Where Have All the Shuttle Engineers Gone?
To new jobs, some odder than others.
- By Jeremy Davis
- Air & Space magazine, June 2013
(Page 4 of 5)
Perry Lewis, a former Johnson robotics flight controller, thought about where he might apply the skills he’d been using at NASA. “I used to talk with the astronauts, leading them through their on-orbit activities, so I concentrated on where I could use that ability to communicate effectively while still using my engineering skills,” he says.
Lewis came up with three industries that had a level of “operational complexity” similar to that of the space shuttle program: the military, the cruise-line business, and the airlines. “The military obviously requires a lot of logistics, but consider a single cruise ship: thousands of people, all requiring food, entertainment, travel arrangements. It must be an enormous operation. And of course, you can just look at your average airport to see the complexity involved in shuttling people around the country. These all present challenges that aren’t that different from doing an on-orbit repair.”
Today, you can find Lewis on the 27th floor of Willis Tower (formerly the Sears Tower) in Chicago, where he is an airline dispatcher. “I work in the Network Operations Center for United Airlines,” he says. “We run 6,000 flights every day, 40 to 60 of which come across my desk. I juggle weather, fuel, desired routes for all these flights, and use that information to release each flight.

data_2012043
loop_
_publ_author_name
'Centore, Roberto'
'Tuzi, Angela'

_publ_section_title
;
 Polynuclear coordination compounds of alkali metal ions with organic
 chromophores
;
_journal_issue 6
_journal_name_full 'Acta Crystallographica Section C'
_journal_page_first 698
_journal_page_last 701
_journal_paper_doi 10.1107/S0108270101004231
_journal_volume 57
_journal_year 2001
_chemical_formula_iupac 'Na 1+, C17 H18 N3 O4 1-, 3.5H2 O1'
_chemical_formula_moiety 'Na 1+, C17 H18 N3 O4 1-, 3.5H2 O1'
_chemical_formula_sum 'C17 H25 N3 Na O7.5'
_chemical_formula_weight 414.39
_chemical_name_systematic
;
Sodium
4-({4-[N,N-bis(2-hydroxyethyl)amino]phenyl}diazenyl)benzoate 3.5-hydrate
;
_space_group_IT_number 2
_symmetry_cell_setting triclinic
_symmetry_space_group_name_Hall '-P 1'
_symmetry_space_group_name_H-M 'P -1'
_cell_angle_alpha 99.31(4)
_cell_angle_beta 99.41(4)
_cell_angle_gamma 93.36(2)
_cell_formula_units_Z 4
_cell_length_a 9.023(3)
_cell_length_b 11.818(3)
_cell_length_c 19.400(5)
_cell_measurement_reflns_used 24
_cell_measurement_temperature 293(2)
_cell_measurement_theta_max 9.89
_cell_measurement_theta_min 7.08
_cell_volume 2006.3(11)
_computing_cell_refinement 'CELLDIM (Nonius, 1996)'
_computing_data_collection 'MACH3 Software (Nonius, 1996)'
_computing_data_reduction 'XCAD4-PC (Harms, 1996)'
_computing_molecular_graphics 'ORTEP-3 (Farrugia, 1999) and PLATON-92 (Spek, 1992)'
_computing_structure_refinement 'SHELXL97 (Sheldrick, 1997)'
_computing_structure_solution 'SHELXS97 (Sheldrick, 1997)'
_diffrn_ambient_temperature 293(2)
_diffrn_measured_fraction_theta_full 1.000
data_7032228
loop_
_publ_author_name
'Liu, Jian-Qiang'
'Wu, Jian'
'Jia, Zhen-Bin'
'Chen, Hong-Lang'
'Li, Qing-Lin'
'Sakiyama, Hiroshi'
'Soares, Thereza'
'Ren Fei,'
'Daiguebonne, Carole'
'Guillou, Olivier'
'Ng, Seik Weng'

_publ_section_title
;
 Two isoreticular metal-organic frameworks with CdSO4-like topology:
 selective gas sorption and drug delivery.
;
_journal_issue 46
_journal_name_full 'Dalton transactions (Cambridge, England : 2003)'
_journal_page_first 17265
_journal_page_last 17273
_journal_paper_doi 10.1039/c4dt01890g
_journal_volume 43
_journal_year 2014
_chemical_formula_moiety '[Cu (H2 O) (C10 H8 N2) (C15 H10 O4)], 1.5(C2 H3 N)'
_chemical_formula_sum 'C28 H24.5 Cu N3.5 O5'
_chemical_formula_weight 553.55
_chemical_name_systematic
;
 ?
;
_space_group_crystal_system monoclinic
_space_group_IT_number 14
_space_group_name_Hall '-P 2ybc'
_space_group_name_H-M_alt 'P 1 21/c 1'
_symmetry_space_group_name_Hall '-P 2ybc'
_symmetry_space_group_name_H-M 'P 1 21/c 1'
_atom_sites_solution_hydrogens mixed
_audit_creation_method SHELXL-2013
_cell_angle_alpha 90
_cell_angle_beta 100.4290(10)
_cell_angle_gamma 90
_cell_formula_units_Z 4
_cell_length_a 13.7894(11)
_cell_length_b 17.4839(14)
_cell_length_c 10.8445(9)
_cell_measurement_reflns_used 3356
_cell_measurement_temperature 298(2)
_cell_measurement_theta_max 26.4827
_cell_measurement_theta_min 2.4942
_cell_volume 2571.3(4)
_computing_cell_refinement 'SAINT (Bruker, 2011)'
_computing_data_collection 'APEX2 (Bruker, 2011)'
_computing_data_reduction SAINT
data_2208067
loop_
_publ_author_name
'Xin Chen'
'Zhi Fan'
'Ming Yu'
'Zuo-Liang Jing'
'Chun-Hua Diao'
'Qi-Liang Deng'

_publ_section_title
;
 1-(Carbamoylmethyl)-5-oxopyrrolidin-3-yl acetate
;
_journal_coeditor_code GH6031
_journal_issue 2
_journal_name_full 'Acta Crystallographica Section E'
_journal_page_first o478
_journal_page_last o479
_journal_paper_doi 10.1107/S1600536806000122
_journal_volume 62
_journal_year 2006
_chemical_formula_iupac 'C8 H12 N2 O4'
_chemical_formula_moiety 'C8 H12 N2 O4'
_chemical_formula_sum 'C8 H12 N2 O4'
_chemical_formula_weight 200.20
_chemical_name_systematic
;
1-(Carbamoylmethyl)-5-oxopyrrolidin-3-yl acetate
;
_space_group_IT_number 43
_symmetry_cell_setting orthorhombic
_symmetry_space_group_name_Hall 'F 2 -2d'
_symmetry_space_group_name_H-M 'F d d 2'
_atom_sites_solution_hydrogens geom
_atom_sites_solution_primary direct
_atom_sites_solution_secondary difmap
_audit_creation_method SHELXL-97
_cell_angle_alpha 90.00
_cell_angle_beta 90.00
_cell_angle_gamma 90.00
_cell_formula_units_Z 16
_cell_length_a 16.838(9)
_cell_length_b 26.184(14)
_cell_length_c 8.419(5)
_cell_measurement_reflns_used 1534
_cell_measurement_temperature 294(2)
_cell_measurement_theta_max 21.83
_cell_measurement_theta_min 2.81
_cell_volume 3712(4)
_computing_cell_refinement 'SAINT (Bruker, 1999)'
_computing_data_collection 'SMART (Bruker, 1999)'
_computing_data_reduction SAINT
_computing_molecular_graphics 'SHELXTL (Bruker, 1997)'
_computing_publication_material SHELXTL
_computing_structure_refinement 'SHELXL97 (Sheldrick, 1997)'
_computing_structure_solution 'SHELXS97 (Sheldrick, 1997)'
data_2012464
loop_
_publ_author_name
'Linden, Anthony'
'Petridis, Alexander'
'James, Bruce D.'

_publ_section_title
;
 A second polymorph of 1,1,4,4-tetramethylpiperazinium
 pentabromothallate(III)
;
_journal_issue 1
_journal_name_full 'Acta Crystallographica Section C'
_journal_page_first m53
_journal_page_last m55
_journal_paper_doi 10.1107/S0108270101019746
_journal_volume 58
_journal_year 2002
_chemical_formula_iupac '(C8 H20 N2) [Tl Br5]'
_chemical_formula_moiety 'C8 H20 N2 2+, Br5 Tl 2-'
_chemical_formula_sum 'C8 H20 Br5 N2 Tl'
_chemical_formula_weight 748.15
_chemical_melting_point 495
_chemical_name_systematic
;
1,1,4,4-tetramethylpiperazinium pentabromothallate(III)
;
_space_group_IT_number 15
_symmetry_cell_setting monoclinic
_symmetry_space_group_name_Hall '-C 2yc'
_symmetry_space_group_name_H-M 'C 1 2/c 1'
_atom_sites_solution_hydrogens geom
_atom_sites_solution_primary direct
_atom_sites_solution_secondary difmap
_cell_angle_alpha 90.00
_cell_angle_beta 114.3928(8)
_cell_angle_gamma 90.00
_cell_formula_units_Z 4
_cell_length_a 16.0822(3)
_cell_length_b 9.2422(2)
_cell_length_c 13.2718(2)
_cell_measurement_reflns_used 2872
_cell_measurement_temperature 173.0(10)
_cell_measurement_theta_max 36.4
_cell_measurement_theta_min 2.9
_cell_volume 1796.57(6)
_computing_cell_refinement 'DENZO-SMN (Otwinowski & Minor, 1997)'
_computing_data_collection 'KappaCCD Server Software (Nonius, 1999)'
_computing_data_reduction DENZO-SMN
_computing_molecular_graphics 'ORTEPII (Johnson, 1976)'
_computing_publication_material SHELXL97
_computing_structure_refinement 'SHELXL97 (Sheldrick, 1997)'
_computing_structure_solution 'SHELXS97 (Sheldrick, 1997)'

“You have the pilot, the air traffic controller, and then you have me. Most people don’t realize my job even exists. But if you’ve ever been on a flight that’s set to leave and the pilot says he’s waiting for paperwork to clear before they can push back, that’s me. I’m that paperwork.”
Lewis says that working for United Airlines doesn’t have the kind of “wow” factor that working at Johnson did, “but this is about being happy. Working at JSC was the most incredible thing I could ever have imagined doing, but I came to the realization pretty quick that what all of us had come to love [the space shuttle program] was gone and it wasn’t coming back.”
Lewis’ friend Mike Bohac faced a similar realization at Johnson. He and Lewis had worked together on the shuttle remote manipulator system—the arm—but when the layoffs started, Bohac took his cues from his family’s history and his respect for the astronauts. “Many of my family members have served in our nation’s military, so that had always been a dream,” he says. “But while I was the primary mission designer for STS-129, I was impressed by the intelligence, cohesiveness, and professionalism of that astronaut crew.” What sealed the deal for Bohac was the fact that four of the seven members of the -129 crew had military backgrounds. He soon became a lieutenant in the U. S. Marine Corps.
“My peers [in the Corps] think I’m nuts for leaving the space shuttle program, or even NASA for that matter.” But serving in the military has been a dream come true, he says. “Going from being a provisional infantry rifle platoon commander to an artillery forward observer and just recently having the chance to serve as a 120-mm mortar platoon commander in the 24th Marine Expeditionary Unit has definitely been a wild ride!” he e-mailed from a Navy ship.
Perhaps no one has had a wilder ride—or at least supplied a wilder ride—than Helen Garcia. After working in the thermal protection system group at Kennedy, she was snapped up by Stewart-Haas Racing in Kannapolis, North Carolina. “They seemed really excited to have someone from the shuttle program,” she says. “Their public relations department interviewed me about my work on shuttle and they put me in their quarterly newsletter.”